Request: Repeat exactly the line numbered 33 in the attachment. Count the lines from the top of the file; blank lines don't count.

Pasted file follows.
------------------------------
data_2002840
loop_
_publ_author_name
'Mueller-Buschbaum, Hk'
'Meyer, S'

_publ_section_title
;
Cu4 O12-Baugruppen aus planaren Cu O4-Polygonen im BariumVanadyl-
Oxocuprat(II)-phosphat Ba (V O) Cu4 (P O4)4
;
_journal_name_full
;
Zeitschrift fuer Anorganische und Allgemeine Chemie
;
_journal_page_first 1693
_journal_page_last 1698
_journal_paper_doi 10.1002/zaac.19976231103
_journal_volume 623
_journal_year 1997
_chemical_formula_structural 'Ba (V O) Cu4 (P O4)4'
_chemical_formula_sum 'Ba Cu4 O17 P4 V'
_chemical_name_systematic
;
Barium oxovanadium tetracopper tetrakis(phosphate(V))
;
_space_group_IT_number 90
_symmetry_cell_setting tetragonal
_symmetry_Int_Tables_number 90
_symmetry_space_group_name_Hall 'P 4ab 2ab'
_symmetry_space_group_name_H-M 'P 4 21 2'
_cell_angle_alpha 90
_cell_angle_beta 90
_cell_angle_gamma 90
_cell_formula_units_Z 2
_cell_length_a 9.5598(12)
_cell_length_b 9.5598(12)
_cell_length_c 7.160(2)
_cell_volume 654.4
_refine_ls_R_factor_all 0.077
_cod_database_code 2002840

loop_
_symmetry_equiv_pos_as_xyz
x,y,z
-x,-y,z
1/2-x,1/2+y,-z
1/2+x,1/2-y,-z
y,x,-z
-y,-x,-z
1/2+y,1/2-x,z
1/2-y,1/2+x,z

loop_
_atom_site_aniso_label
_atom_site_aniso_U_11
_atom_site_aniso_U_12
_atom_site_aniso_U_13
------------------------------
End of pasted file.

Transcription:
_cell_angle_gamma 90